Use this URL to cite or link to this record in EThOS: https://ethos.bl.uk/OrderDetails.do?uin=uk.bl.ethos.340469
Title: Social ideology and the Uruk phenomenon
Author: Collins, Paul Thomas
ISNI:       0000 0001 1627 6448
Awarding Body: University of London
Current Institution: University College London (University of London)
Date of Award: 2000
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Abstract:
From the middle of the fourth millennium BC the Uruk culture of south Mesopotamia expanded into the neighbouring areas of the Zagros Mountains, Syria and southeastern Anatolia, interacting with local societies by implanting settlements. The new interregional relations were partly the result of structural changes which had taken place throughout the region. However, the new Uruk settlements were created on the basis of a strong social ideology which may have emerged at the same time. While prehistoric cognitive systems cannot be reconstructed, the symbolic, ideological and cosmological systems (which together represent a social ideology) can be reconstructed and interpreted scientifically. Several lines of evidence suggest that the Uruk social ideology was an exaggerated version of the dualism apparent in later historic Mesopotamia - a contrast between 'civilization' and nature. The Uruk world was a society which valued an extreme normative order combined with control over the world. The elite managed such order by a rejection of the outside world and the exclusion of all non-Uruk social ideologies. This was maintained through the apparatus of redistribution, pilgrimages to ritual centres with offerings, and the control of nature expressed in architecture, iconography, ceramics and urbanization. The fourth millennium witnessed the large scale exploitation of resources throughout greater Mesopotamia and the southern expansion was almost certainly driven by the demands of the Uruk elite (though not chiefly for rare materials). There is no evidence that the Uruk settlements represent colonization, as in the European systems of recent centuries. Nor were they founded primarily as trading centres like the early second millennium BC Assyrian colonies in Anatolia, or created through military domination as under the late third millennium BC Agade rulers. By viewing the Uruk phenomenon as embodying a specific social ideology it is possible to suggest reasons for the appearance and, relatively abrupt, disappearance of the cultural implantation beyond Babylonia and the implications this had for the emergence of historic Mesopotamia.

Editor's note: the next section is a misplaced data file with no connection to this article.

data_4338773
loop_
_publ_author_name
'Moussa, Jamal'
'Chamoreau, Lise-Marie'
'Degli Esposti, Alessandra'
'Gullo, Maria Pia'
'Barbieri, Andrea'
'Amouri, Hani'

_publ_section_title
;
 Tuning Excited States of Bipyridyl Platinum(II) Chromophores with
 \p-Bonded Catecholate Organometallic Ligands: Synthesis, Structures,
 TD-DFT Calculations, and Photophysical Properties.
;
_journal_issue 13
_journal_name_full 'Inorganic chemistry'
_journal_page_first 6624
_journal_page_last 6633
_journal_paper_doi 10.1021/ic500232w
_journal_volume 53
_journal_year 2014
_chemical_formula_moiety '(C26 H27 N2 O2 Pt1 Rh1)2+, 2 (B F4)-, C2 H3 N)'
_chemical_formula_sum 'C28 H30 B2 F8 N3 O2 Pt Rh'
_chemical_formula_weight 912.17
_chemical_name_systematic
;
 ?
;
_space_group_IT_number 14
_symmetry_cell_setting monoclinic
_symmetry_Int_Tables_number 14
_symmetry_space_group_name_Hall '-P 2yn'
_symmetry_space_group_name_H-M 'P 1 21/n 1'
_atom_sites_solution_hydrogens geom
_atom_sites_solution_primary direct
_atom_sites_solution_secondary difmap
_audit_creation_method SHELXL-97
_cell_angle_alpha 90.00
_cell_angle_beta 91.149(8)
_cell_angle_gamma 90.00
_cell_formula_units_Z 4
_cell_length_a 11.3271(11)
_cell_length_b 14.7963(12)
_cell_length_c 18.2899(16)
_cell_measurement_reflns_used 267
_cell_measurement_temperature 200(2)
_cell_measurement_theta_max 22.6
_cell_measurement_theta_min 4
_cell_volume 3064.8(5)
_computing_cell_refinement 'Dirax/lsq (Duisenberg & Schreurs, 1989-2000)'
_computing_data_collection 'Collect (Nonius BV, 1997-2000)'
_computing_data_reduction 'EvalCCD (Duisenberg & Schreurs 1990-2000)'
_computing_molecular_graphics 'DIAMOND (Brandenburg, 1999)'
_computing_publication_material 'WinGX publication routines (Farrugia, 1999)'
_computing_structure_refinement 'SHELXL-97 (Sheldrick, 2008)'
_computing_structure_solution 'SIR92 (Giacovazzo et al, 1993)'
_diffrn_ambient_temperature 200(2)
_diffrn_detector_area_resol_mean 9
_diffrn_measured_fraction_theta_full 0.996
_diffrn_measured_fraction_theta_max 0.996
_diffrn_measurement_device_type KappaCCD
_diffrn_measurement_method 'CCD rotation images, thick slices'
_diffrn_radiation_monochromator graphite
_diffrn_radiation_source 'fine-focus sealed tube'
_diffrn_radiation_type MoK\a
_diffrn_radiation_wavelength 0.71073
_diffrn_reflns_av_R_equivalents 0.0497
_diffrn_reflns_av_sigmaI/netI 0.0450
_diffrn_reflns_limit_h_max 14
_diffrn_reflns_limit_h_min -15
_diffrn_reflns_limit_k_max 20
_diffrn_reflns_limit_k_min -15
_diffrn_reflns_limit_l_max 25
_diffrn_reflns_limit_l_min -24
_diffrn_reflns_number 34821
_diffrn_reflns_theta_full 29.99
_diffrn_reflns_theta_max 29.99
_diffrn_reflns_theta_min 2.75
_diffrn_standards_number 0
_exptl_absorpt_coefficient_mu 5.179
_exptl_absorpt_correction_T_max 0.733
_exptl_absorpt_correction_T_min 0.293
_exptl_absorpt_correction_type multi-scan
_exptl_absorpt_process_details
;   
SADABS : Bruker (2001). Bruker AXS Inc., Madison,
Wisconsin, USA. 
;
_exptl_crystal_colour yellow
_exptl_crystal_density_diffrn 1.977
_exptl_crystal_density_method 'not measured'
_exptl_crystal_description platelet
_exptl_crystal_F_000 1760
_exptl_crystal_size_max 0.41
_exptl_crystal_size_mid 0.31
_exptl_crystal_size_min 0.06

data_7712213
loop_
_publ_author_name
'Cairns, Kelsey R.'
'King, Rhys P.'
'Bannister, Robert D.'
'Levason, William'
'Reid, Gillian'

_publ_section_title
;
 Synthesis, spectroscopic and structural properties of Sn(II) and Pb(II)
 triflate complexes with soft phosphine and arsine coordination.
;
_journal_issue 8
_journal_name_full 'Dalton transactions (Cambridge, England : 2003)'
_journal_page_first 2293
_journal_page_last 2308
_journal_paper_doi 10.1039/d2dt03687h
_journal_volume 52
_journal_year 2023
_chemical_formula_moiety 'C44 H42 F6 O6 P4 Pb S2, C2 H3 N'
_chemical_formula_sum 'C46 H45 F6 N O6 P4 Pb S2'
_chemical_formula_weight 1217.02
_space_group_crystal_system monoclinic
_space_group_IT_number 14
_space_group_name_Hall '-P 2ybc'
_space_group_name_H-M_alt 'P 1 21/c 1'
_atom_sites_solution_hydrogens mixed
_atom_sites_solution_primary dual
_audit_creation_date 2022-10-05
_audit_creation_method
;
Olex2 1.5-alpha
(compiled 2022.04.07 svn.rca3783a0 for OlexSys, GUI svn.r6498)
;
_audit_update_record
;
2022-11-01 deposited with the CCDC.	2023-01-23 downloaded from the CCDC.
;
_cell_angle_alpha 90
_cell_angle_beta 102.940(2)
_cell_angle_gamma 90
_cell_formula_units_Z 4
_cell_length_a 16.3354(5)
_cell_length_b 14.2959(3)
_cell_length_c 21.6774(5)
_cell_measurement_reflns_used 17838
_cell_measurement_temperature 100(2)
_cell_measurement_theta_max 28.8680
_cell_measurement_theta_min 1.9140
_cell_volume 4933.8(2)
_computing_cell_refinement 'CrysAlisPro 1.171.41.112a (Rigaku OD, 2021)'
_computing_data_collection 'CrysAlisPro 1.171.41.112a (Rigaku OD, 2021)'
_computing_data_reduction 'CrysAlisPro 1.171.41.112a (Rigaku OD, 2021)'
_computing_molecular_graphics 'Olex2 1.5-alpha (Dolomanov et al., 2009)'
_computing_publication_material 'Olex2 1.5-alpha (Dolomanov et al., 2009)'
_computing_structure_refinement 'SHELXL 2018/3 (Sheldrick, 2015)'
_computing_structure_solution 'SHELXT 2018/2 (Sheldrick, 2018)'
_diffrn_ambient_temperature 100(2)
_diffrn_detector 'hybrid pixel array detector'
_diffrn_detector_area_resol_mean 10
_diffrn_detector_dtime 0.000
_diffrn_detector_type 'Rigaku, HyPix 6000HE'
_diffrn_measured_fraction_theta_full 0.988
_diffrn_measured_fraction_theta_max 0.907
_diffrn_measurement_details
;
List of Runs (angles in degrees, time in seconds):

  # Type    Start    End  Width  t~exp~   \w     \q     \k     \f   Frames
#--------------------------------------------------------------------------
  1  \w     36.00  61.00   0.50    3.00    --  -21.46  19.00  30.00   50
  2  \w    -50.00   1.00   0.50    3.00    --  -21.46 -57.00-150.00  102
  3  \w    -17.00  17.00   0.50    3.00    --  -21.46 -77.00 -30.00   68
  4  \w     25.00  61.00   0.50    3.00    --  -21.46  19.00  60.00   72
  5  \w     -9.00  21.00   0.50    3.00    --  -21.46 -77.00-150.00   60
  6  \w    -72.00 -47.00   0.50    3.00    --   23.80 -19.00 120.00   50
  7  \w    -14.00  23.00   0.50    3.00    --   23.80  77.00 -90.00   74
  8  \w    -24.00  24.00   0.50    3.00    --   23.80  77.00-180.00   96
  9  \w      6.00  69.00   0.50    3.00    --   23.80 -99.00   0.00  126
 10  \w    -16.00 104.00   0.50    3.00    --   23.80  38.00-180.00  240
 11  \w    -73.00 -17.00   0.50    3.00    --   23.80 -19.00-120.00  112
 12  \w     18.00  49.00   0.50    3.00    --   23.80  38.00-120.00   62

Supervisor: Not available Sponsor: Not available
Qualification Name: Thesis (Ph.D.) Qualification Level: Doctoral
EThOS ID: uk.bl.ethos.340469  DOI: Not available
Keywords: Mesopotamia; Civilization; Nature; Settlements
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